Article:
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Oct 24, 2012 11:01 AMPublication: The Southampton Press

Southampton Village Board Stays Its Hand On Supermarket Law

Oct 24, 2012 11:31 AM

Proposed legislation that would allow supermarkets to be built on certain parcels in the Southampton Village highway business district on County Road 39 was withdrawn on Tuesday night as the Village Board contemplates revising the bill—and its legal implications—in light of a threatened lawsuit.

At issue is the village’s Comprehensive Plan, which was last updated in 2000 and recognized the need for more supermarkets in the village. At the time it was written, the plan noted that there were three existing grocery stores in the village. Two have since closed, a fact that the board members would like recognized in the proposed legislation.

Even though the board had no plans to approve the law at Tuesday night’s work session, members voiced their support, or lack thereof, for a supermarket on County Road 39, and more specifically on the Glennon property, a former automobile dealership located at the intersection of Hampton and Flying Point roads.

Last October, the Village Board introduced the legislation that would change the zoning code to allow for supermarkets on specific qualifying property in the highway business district with special exception permit approval, and a month later it came to light that the Glennon family had already signed a deal with Fresh Market to build a grocery store on the property.

Last month, a study by Nelson, Pope and Voorhis, an engineering consultant firm hired by Southampton Village, found that the plan would not cause a significant impact to the environment or to traffic, locally or regionally.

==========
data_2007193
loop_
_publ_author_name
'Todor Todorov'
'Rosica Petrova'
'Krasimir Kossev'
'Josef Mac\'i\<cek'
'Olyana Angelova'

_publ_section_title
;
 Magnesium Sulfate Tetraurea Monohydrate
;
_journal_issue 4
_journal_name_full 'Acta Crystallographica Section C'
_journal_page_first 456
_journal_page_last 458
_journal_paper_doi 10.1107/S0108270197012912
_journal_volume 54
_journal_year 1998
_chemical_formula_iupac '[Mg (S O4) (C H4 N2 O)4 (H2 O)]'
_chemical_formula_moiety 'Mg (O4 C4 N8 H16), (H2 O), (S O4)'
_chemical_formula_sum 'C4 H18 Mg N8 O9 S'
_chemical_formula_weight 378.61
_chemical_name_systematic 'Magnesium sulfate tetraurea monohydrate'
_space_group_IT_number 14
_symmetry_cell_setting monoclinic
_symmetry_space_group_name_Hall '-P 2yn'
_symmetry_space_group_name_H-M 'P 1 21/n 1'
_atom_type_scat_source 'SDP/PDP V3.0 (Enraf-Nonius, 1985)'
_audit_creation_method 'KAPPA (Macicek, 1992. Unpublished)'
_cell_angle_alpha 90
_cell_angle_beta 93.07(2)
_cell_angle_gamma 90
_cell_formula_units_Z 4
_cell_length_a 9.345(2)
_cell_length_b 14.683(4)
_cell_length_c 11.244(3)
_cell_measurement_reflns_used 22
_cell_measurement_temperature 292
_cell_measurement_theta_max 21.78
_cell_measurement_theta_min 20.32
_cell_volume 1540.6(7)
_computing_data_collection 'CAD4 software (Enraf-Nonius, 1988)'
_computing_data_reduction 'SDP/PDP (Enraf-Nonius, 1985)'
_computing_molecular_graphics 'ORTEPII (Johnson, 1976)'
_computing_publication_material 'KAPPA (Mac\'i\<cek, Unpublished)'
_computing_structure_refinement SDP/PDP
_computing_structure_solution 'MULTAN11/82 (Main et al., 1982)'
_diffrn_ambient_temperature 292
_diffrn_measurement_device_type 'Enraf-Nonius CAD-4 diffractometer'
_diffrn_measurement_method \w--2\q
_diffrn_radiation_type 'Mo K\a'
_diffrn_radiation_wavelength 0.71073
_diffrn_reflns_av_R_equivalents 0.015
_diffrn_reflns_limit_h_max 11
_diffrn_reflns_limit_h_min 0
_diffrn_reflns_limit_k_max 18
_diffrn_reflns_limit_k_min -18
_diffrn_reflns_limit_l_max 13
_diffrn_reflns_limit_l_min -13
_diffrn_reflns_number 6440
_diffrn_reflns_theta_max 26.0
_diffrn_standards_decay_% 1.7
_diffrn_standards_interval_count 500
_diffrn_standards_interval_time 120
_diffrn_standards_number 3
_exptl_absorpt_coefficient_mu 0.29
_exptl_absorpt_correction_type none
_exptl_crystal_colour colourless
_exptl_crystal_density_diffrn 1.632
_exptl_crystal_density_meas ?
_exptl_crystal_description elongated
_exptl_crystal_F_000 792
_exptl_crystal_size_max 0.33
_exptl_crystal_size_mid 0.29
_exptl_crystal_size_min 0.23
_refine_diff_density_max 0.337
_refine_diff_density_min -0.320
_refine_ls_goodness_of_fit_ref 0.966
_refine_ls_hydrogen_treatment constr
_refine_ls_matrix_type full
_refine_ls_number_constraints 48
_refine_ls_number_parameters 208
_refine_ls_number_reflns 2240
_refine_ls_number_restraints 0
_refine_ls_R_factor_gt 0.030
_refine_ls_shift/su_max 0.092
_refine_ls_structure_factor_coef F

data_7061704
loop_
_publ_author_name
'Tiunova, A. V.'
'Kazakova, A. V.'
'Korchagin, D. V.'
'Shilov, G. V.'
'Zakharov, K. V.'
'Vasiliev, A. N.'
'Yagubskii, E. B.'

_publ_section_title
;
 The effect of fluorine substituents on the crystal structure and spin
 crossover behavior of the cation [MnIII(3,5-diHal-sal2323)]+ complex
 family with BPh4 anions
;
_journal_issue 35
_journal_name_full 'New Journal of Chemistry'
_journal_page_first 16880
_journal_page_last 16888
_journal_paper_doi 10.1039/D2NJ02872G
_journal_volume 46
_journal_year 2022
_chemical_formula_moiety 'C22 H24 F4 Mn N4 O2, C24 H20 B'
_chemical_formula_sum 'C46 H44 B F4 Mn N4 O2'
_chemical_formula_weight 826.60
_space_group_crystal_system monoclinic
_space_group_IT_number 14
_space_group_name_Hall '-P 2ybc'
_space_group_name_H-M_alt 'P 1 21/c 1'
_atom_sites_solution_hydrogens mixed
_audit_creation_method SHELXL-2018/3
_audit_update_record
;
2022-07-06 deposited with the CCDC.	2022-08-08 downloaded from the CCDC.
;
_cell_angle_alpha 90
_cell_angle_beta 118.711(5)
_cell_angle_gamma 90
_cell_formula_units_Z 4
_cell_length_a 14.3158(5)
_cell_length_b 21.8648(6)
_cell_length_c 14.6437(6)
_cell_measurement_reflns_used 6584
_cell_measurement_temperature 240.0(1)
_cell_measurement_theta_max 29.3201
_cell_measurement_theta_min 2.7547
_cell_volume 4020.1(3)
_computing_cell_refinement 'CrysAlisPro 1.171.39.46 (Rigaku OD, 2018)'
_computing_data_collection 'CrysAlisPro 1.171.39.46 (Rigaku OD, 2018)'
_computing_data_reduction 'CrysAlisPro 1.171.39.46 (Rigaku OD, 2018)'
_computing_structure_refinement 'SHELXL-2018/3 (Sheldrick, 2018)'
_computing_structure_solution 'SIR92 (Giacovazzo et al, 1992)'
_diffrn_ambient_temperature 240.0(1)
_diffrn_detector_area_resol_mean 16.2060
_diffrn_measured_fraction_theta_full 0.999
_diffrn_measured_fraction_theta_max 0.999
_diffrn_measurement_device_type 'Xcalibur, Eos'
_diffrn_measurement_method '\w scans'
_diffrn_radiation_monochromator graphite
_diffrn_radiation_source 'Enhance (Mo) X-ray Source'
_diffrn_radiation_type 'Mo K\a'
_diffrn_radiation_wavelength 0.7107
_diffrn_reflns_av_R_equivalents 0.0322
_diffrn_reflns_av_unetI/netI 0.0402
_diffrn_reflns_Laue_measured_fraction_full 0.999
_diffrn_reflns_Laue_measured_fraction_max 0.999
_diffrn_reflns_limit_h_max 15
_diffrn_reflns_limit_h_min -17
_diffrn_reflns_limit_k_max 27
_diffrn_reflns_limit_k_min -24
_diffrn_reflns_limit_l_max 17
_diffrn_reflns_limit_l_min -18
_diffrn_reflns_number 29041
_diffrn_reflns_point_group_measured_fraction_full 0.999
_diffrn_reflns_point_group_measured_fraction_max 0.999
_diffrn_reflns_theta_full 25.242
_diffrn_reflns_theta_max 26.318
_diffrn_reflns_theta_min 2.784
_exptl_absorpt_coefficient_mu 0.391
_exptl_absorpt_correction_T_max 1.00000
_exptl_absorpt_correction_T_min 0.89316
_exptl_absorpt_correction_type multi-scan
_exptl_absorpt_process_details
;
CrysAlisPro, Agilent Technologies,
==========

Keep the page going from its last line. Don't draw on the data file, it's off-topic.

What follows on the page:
At this point, the Village Board needs to first amend the law to reflect the number of supermarket uses in the village, and then it can vote on whether to pass the law itself.

According to the proposed amendment, two of three previously existing supermarket uses in the village business district have ceased to exist since the Village Comprehensive Plan was adopted in 2000. The update reflects the change.

Discussion on the benefits and disadvantages of having a supermarket on County Road 39 unfolded quickly.

Mayor Mark Epley and Board Member Nancy McGann voiced their support for a market, saying there is a need for one, and said the law was a safe one. Creating the possibility for businesses to come in and “justify” themselves to various village boards for approval will create a “major safety net,” Ms. McGann said. Applicants who want a supermarket on County Road 39 and at the corner of Hampton and Flying Point roads would have to pay for extensive traffic and environmental studies to gain village approval.

“It is our job to sit here and look at what is necessary to what will make our community better,” she said. “Sometimes you just have to do a good, overall broad view of what’s going on out there and go with it.”

Board Member Richard Yastrzemski, however, said he opposes the law, because a supermarket is not needed, and it would set a precedent that could potentially cause traffic troubles. “There is a big difference between desire and need,” he said. “I don’t think a 10-minute drive [to King Kullen in Water Mill or Hampton Bays] is an extremely lengthy process.”

Board member Bill Hattrick asked his peers to hold off on any movement so that they could discuss possible litigation that could come from passing the law.

In April, village resident Abe Wallach addressed the board and said he would take the village to court if they insist on the “back-door attempt at spot zoning.”

There is currently no set date for the resolution to be put back on the table.

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